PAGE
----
Topic Resources

Tools Used
Initiated By
  • FortisBC PowerSense
Results
  • Savings of 7,689 kWh of electricity per house per year, and 16.4 GJ of natural gas per year. Note that the community had higher than average energy use before the program.
  • Savings of 6,700 kWh of electricity per business per year.

Rossland Energy Diet

This is a great example of a home energy efficiency retrofit incentive campaign for smalller communities. It achieved 257 energy efficiency assessments, or 22% of the single-family homes in Rossland. Of those households, 95%+  made some energy efficiency improvements and substantial reductions in energy consumption were achieved . One year later, the program was then extensively replicated within the FortisBC Electrical area and also BC Hydro Electrical areas. 

Background

The 2011/12 Rossland Energy Diet was a type of home energy efficiency retrofit incentive campaign aimed at the single-family residential sector. It achieved 257 energy efficiency assessments, or 22% of the single-family homes in Rossland. 95%+ of those households made some energy efficiency improvements, from extensive insulation and heating system upgrades to changing to CFL lighting. The Rossland Energy Diet also distributed free home energy saving kits, and provided free lighting retrofits to businesses. Substantial reductions in energy consumption were achieved.

One year after this pilot, the program was extensively replicated within the FortisBC Electrical and BC Hydro electrical service areas.

Rossland is a community of about 3,500 people. It is located 389 miles / 626 km east of Vancouver, BC, Canada, near the Canada /USA border.

Getting Informed

FortisBC PowerSense arranged the Rossland Energy Diet. As the local electricity and gas utility, it knew the community well. FortisBC has helped customers conserve energy since 1989 and regularly conducts and follows research on the barriers to energy efficiency.

FortisBC conducted focus groups and a survey in Rossland prior to the start of the Rossland Energy Diet, to confirm the local barriers to energy efficiency.

Delivering the Program

The program offered free energy efficiency assessments. This was achieved by a combination of a “bulk purchase” of EnerGuide energy assessments which FortisBC further subsidized. In addition, free energy efficiency products were distributed to encourage uptake of assessments.

The program used community-based social marketing and other behavior change and marketing theories including theories of scarcity, reciprocity, community norms, personal contact, pledges and financial incentives. Marketing was achieved through multiple channels, including radio, newspapers, website, local events, advance presentations to contractors, presentations to community organisations, and through buy-in from the City of Rossland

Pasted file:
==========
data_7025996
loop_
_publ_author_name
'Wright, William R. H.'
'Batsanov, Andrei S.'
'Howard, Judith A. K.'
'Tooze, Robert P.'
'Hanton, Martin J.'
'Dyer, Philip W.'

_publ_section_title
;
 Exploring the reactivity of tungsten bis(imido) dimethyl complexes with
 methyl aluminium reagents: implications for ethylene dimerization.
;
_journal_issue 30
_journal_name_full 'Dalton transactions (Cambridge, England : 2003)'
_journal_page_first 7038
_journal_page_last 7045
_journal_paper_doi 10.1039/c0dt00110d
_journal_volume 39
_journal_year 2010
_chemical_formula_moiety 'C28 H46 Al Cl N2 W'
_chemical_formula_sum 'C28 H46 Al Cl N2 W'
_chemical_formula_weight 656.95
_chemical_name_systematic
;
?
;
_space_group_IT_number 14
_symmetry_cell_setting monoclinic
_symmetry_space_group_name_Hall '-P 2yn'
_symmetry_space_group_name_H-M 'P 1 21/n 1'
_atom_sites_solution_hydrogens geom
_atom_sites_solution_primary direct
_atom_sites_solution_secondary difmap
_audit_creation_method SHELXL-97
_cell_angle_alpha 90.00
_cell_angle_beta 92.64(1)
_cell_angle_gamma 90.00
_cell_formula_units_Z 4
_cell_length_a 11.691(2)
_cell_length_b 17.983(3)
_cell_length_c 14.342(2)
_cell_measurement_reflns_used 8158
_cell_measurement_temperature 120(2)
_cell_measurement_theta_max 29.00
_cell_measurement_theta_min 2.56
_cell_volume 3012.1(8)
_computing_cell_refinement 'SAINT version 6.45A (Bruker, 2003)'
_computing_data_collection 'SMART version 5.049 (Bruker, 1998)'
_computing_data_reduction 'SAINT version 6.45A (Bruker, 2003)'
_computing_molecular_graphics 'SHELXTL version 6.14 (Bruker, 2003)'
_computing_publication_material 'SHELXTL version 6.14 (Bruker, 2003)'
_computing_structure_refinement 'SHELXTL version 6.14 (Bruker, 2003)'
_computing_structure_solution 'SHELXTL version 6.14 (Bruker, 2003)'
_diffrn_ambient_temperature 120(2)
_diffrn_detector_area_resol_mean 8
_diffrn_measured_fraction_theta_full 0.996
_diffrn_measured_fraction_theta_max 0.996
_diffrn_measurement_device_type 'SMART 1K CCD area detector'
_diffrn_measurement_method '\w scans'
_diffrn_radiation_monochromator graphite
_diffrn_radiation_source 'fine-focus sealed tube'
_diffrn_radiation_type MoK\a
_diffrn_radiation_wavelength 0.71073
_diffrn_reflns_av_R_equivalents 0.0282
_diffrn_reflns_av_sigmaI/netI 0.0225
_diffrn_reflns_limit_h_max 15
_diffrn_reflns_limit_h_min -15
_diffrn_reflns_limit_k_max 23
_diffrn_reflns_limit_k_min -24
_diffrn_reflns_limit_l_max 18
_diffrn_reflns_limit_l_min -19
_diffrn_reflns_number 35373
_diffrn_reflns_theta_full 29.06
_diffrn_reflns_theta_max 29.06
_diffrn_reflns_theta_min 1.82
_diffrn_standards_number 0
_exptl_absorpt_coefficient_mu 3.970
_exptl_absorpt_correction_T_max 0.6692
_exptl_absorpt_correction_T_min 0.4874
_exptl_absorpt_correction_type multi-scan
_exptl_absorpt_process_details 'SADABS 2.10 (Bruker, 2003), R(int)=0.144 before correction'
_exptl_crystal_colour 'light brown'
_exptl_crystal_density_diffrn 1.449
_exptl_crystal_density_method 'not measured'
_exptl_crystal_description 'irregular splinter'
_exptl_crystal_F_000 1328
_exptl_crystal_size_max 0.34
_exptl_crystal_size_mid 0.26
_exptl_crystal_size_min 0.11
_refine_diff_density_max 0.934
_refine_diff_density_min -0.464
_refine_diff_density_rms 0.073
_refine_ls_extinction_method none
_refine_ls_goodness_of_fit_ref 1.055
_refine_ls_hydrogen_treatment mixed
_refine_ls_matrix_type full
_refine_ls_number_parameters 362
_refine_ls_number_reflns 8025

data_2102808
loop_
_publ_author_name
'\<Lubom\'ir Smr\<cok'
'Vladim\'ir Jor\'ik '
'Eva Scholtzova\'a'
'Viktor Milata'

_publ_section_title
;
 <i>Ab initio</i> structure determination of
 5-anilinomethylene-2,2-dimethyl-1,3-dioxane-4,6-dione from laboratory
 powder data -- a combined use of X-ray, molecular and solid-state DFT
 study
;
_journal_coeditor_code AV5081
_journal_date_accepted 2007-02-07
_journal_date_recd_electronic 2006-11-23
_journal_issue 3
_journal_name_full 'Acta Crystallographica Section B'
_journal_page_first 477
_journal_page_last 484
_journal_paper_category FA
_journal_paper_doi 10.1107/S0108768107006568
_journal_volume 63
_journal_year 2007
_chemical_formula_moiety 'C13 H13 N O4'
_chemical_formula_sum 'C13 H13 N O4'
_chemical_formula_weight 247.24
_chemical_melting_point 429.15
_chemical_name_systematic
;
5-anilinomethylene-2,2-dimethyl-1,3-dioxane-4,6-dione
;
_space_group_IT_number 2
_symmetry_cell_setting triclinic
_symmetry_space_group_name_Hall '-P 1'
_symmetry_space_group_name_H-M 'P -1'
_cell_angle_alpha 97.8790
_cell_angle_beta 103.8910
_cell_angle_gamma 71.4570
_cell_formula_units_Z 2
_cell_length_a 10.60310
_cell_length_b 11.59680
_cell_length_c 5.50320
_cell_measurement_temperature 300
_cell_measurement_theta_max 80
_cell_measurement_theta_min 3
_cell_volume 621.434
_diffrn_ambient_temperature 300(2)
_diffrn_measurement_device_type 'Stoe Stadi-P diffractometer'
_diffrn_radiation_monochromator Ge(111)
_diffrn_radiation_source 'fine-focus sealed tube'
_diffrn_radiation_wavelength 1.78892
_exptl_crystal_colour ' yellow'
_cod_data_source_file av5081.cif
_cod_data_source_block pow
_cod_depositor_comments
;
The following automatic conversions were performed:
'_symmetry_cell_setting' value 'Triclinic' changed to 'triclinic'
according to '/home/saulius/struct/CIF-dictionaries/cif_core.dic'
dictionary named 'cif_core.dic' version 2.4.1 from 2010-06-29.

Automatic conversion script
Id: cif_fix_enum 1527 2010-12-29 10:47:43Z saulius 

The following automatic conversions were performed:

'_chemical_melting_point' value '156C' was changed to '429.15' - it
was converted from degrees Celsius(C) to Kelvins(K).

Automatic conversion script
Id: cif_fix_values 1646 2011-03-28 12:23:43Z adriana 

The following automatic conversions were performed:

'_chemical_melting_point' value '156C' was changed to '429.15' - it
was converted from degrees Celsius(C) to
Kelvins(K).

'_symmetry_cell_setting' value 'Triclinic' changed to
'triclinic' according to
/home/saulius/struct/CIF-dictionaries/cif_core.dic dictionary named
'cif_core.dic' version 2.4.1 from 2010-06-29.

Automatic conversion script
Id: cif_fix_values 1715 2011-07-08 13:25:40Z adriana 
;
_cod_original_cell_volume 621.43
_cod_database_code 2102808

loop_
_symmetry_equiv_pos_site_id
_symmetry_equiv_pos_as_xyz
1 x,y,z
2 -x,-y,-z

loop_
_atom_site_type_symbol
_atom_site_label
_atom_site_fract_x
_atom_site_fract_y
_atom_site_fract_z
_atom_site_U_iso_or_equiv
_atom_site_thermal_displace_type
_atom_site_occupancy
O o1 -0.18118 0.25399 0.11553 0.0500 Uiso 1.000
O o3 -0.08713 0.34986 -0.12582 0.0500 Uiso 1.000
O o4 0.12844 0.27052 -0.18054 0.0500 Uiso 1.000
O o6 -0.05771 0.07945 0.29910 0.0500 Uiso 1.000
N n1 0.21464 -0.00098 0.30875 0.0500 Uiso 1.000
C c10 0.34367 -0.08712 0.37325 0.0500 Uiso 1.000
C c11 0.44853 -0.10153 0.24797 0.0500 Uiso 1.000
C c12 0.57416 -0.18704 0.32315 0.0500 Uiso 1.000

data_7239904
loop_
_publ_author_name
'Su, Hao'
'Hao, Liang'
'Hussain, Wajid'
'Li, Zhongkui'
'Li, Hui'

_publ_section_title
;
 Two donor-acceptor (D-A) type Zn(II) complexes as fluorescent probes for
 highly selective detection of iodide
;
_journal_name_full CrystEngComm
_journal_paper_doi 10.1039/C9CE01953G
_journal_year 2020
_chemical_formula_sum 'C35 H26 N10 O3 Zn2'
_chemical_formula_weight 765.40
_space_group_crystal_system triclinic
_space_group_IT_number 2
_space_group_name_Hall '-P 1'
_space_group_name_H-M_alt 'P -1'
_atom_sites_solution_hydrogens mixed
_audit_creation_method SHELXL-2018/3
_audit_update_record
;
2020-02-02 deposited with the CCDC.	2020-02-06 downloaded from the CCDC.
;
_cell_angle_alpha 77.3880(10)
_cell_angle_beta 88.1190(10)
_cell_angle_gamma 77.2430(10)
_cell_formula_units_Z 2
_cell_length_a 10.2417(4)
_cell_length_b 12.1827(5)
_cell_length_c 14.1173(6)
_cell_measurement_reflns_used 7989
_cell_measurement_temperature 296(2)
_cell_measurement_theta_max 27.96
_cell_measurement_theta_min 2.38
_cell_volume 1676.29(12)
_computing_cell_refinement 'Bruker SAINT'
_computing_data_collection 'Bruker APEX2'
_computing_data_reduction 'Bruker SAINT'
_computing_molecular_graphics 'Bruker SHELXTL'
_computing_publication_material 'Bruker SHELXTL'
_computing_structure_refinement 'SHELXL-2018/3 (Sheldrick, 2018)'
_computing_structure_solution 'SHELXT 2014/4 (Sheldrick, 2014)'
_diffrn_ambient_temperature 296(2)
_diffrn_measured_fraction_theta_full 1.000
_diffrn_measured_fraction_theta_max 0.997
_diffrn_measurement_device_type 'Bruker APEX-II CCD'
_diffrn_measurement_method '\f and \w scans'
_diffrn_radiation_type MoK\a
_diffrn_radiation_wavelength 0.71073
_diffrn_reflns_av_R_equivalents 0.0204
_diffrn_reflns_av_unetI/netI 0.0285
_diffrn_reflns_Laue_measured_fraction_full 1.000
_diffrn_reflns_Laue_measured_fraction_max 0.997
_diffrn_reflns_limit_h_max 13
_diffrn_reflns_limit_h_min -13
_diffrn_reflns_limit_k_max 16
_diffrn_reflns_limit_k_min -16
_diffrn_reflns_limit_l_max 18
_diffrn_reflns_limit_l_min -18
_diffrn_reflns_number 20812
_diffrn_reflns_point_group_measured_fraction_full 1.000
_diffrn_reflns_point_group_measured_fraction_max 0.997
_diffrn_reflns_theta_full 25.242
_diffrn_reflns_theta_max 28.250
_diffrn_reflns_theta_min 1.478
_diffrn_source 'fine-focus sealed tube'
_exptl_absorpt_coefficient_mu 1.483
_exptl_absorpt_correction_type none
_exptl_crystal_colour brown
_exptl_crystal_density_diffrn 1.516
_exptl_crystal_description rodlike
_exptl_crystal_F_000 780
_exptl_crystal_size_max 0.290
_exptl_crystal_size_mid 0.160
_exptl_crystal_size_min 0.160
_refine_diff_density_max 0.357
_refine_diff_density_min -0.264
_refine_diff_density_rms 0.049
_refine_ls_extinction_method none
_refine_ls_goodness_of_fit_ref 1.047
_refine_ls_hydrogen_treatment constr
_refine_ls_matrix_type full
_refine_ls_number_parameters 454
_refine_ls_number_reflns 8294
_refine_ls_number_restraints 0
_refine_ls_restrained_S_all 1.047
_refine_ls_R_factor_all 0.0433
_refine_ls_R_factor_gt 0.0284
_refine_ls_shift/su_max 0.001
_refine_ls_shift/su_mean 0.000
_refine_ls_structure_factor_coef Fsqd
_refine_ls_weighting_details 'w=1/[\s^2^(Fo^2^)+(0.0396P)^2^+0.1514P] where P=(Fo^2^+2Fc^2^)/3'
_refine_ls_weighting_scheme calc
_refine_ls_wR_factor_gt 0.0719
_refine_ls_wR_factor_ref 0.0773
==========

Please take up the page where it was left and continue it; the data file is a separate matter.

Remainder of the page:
Overcoming Barriers to Action

  • The barrier of lack of high quality information on home energy efficiency was removed by connecting people with an expert home energy assessor and providing information sessions with industry experts.(Home Visits; Personalized, Credible, Empowering Communication), 
  • The barrier of difficulty understanding and navigating the complex utility and provincial incentive programs was removed by connecting people with an expert home energy assessor, and handholding them through the process with a dedicated program coordinator. (Overcoming Specific Barriers)
  • The barrier of the formerly high cost of a home energy efficiency assessment was reduced by offering free home energy assessments and significant rebates from the utilities and the provincial and federal governments. (Financial Incentives)
  • The barrier of fear or misunderstanding some new technologies (e.g. compact fluorescent light bulbs), was overcome through provision of impartial information. (Personalized, Credible, Empowering Communication),

Free lighting retrofits were offered to businesses.

Measuring Achievements

The program used a Quasi-Experimental Design (with a comparison group that was not randomly selected), and pre- and post-program surveys. Homes that conducted retrofits needed to conduct post-retrofit energy assessments in order to receive incentives, and therefore it was known what retrofit improvements the homes had made. Additional energy savings were estimated for the free energy saving products that had been distributed.

Feedback

Participants were encouraged to conduct post-retrofit energy assessments in order to receive incentives. These provided feedback on the impacts of the home improvements.

Results

On average, the 135 homes that conducted post-retrofit assessments saved an estimated 7,689 kWh of electricity per house per year, and 16.4 GJ of natural gas per year.

Note that the community's high energy savings per household is partly because it had higher than average energy use before the program. Many of the homes were also heated electrically.

The 22% of low-rise homes in the city of Rossland that undertook pre-retrofit energy assessments (257 participating homes) was far above the BC average of 3.5%. Of these, approximately 75% made significant energy efficiency improvements, for example to building heating systems, insulations, windows and doors. Additionalhomes (95%+ in all)  made improvements that were either not captured in final home energy evaluations or were simple lighting switch-outs.

1,000 free Energy Saving Kits were also distributed, each of which could save an estimated 192 kWh per year.

100% of the community's small businesses participated, which would also have been far above the BC average. The 35 small businesses received lighting retrofits, saving 6,700 kWh of electricity per business per year.

 

Contacts

Peter Robinson
probinson@communityenergy.bc.ca
(778) 755-1778

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